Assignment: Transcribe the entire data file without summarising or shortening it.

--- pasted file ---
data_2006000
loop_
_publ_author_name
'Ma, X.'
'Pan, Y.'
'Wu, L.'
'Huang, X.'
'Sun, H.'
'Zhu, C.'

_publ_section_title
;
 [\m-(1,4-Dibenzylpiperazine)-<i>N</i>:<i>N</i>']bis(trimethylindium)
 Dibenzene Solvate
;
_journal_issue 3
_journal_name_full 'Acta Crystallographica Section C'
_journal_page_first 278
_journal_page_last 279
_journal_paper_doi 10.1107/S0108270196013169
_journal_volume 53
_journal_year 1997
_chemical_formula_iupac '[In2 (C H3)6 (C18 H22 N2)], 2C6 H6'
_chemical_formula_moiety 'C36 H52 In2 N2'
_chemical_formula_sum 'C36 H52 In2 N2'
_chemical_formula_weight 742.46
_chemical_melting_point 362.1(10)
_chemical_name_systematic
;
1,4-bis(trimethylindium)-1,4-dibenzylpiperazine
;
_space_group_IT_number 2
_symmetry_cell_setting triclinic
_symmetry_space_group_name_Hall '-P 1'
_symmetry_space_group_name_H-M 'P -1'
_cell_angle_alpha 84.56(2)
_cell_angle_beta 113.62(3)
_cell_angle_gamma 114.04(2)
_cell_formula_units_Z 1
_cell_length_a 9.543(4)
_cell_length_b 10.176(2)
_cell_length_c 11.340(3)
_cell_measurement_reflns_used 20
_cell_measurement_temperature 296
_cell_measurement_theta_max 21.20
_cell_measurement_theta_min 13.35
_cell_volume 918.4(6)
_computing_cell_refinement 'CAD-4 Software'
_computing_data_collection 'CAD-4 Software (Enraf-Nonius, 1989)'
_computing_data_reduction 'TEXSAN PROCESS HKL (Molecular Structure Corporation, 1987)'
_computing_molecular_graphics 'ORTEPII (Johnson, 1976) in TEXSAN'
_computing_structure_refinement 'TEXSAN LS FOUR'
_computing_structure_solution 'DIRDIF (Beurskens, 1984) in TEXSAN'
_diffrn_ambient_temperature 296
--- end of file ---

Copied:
data_2006000
loop_
_publ_author_name
'Ma, X.'
'Pan, Y.'
'Wu, L.'
'Huang, X.'
'Sun, H.'
'Zhu, C.'

_publ_section_title
;
 [\m-(1,4-Dibenzylpiperazine)-<i>N</i>:<i>N</i>']bis(trimethylindium)
 Dibenzene Solvate
;
_journal_issue 3
_journal_name_full 'Acta Crystallographica Section C'
_journal_page_first 278
_journal_page_last 279
_journal_paper_doi 10.1107/S0108270196013169
_journal_volume 53
_journal_year 1997
_chemical_formula_iupac '[In2 (C H3)6 (C18 H22 N2)], 2C6 H6'
_chemical_formula_moiety 'C36 H52 In2 N2'
_chemical_formula_sum 'C36 H52 In2 N2'
_chemical_formula_weight 742.46
_chemical_melting_point 362.1(10)
_chemical_name_systematic
;
1,4-bis(trimethylindium)-1,4-dibenzylpiperazine
;
_space_group_IT_number 2
_symmetry_cell_setting triclinic
_symmetry_space_group_name_Hall '-P 1'
_symmetry_space_group_name_H-M 'P -1'
_cell_angle_alpha 84.56(2)
_cell_angle_beta 113.62(3)
_cell_angle_gamma 114.04(2)
_cell_formula_units_Z 1
_cell_length_a 9.543(4)
_cell_length_b 10.176(2)
_cell_length_c 11.340(3)
_cell_measurement_reflns_used 20
_cell_measurement_temperature 296
_cell_measurement_theta_max 21.20
_cell_measurement_theta_min 13.35
_cell_volume 918.4(6)
_computing_cell_refinement 'CAD-4 Software'
_computing_data_collection 'CAD-4 Software (Enraf-Nonius, 1989)'
_computing_data_reduction 'TEXSAN PROCESS HKL (Molecular Structure Corporation, 1987)'
_computing_molecular_graphics 'ORTEPII (Johnson, 1976) in TEXSAN'
_computing_structure_refinement 'TEXSAN LS FOUR'
_computing_structure_solution 'DIRDIF (Beurskens, 1984) in TEXSAN'
_diffrn_ambient_temperature 296